Monday, February 28, 2005

Graduate School

“The most awesome learning feat on the planet - a child’s acquisition of spoken language - occurs in the absence of any formal instruction.” -- George Leonard

“You don’t know what you don’t know. That’s why continuing education is good.” – Bill Day

"A man who carries a cat by the tail learns something he can learn in no other way." -- Mark Twain

“When [the Sanhedrin] saw the courage of Peter and John and realized that they were unschooled, ordinary men, they were astonished and they took note that these men had been with Jesus.” – Luke, commenting after the “educated men” quizzed the two disciples

“You could possibly consider that Peter’s and John’s ‘graduate school’ was their 3 years of walking with Jesus.” – Jeff Walling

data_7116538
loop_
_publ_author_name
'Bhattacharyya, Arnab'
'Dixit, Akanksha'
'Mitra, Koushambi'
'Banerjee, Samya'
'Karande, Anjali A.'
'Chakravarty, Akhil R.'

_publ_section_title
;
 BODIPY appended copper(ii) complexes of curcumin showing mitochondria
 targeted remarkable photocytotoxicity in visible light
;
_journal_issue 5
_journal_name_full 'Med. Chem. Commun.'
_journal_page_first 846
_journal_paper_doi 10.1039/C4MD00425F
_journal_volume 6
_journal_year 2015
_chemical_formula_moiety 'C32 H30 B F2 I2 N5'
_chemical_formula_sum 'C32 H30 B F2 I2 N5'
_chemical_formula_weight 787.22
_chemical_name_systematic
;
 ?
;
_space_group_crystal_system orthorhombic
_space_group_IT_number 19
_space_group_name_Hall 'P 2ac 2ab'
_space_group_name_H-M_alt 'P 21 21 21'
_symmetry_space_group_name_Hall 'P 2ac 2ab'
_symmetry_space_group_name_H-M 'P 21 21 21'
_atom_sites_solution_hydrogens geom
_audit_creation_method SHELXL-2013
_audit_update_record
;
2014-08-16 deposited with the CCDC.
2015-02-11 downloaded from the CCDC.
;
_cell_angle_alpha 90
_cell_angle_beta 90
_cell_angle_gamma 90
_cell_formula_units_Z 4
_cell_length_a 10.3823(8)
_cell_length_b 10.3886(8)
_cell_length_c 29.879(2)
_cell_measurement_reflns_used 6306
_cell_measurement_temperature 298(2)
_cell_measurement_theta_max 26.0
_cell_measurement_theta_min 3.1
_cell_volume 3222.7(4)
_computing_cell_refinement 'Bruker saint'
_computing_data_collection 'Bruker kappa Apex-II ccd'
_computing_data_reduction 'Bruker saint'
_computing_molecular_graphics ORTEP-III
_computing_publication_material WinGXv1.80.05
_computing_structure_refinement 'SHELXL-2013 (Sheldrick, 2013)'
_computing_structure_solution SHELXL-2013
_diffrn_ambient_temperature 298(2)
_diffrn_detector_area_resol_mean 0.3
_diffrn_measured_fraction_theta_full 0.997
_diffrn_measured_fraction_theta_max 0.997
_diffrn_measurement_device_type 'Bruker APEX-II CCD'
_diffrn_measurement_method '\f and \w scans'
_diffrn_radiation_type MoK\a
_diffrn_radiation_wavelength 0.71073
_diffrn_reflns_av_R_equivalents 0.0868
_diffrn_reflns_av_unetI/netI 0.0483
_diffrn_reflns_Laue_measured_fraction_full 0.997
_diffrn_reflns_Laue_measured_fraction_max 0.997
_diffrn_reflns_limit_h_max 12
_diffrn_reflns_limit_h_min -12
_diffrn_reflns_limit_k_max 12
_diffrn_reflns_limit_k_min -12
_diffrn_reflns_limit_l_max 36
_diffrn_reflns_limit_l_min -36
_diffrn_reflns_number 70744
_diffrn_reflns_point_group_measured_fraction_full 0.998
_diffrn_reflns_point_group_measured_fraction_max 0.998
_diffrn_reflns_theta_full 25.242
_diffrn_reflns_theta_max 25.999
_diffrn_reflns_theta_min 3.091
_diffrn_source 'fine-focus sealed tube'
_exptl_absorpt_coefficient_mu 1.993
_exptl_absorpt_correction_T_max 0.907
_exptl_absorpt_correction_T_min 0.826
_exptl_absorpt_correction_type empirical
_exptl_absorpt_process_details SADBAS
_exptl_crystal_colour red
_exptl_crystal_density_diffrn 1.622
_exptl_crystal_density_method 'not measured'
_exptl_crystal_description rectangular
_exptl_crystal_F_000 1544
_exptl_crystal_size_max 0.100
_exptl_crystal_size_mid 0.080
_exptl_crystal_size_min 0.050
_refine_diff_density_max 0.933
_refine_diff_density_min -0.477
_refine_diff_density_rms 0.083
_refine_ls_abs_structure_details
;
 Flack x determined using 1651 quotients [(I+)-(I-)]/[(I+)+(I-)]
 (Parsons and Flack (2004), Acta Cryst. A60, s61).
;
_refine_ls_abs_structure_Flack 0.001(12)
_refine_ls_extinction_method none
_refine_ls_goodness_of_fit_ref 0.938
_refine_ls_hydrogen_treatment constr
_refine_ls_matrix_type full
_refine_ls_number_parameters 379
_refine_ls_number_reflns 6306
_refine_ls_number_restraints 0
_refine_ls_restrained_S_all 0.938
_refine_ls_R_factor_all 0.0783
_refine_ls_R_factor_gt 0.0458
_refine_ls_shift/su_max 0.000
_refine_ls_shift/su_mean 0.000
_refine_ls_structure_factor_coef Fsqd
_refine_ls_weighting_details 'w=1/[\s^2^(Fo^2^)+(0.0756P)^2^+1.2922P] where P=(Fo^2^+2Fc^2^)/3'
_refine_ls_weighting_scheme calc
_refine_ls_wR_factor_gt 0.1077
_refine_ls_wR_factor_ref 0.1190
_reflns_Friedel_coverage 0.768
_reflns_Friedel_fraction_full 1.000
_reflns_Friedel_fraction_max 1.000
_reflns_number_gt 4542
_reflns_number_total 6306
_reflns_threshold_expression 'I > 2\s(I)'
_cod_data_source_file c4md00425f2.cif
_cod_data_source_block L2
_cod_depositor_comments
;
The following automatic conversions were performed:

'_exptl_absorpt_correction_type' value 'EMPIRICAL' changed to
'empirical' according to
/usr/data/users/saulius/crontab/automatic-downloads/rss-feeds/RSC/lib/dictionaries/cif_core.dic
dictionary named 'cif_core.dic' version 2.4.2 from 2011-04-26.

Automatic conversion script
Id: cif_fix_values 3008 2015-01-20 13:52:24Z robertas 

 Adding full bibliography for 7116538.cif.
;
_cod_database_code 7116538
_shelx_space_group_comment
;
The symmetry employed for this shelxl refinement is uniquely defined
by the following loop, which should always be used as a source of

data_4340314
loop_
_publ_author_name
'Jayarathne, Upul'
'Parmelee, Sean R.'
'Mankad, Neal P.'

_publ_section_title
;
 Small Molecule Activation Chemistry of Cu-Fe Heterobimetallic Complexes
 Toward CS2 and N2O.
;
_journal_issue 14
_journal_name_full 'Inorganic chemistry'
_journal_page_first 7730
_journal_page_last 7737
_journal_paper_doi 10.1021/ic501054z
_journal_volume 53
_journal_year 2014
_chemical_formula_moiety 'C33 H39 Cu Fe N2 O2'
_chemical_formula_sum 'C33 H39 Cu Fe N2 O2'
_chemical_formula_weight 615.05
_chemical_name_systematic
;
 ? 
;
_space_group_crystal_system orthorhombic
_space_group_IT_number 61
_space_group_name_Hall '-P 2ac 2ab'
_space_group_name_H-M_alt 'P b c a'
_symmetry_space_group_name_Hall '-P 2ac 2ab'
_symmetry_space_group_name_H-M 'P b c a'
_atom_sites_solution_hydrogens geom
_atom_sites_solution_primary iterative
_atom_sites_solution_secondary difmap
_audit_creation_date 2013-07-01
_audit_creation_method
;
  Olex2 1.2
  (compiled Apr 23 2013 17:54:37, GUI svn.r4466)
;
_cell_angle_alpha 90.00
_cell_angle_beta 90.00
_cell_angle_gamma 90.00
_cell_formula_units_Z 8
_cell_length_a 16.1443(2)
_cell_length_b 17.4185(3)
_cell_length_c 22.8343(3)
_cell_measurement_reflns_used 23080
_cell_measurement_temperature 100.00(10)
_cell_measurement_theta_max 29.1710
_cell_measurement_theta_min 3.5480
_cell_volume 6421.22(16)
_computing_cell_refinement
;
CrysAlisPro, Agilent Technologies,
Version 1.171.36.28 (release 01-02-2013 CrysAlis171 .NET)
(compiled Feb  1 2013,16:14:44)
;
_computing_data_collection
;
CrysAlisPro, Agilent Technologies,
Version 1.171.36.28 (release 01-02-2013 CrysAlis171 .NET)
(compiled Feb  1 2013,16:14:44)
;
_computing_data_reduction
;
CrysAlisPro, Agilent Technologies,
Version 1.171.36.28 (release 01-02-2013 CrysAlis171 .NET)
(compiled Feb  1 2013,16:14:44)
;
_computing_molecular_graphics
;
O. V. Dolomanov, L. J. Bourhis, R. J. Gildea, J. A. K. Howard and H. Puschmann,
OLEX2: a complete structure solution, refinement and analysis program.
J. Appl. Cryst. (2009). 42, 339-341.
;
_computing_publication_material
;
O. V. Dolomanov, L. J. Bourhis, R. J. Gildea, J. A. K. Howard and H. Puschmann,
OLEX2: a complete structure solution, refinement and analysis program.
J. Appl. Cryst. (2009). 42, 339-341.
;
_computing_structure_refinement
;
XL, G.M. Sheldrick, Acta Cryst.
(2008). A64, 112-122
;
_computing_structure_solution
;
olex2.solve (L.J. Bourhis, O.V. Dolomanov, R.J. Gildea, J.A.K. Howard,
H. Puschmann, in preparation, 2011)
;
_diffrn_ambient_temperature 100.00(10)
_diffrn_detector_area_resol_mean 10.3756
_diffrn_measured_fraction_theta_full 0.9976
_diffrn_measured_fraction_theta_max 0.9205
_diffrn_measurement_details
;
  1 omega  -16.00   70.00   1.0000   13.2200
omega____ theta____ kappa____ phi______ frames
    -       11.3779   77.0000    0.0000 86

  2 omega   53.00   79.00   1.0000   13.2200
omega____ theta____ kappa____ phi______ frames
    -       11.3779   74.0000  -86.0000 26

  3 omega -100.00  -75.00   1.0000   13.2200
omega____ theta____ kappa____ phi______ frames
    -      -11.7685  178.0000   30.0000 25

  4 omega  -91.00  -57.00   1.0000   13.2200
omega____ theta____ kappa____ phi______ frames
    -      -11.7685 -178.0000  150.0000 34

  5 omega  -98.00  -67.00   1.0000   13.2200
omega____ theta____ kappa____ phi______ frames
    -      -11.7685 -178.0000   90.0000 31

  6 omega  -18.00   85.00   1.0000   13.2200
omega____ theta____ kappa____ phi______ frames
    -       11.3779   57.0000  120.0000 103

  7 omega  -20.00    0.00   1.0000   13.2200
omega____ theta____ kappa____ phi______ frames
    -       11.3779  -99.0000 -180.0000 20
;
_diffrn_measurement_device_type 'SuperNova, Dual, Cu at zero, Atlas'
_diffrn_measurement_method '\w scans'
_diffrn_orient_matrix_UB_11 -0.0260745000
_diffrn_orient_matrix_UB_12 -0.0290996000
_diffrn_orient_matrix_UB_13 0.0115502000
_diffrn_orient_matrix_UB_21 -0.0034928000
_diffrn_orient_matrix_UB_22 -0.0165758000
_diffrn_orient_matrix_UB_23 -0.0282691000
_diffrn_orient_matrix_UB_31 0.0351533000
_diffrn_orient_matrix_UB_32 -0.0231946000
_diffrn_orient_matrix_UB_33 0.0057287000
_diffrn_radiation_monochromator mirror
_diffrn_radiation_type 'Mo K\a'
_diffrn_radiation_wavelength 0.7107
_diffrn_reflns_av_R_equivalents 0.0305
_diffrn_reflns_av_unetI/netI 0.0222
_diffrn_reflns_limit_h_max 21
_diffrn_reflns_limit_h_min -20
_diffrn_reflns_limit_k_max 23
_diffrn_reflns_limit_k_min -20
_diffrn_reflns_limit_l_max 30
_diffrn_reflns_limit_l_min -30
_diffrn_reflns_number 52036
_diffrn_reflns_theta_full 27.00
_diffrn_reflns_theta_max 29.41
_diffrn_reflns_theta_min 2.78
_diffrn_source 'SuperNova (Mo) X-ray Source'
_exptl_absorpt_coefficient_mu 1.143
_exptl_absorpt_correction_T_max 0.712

“I never let my schooling interfere with my education.” -- Mark Twain

“[In graduate school] we all seek to integrate the best biblical scholarship with real ministry challenges because it takes more than good intentions to transform lives to the glory of God.” – Evertt Huffard

I’ve been putting off typing these thoughts…perhaps mostly due to fear that I am not objective about the subject (which I fully acknowledge that I am not)…but I desire to be known in this area and have the rich feedback that I oftentimes get from you.

I’m going to begin graduate school in the not-to-distant future. It’s an awesome privilege and opportunity to stretch and grow. But I am still struggling with the idea that it is the best use of my time. It’s definitely good use of my time, but I’m wondering if it is the best use of it.

Let me start with my fears…

I’m afraid of the demand it will be on my time (Evertt Huffard said to plan on 1 full day a week).
I’m afraid of it taking me away even more than I already am from ‘people work’.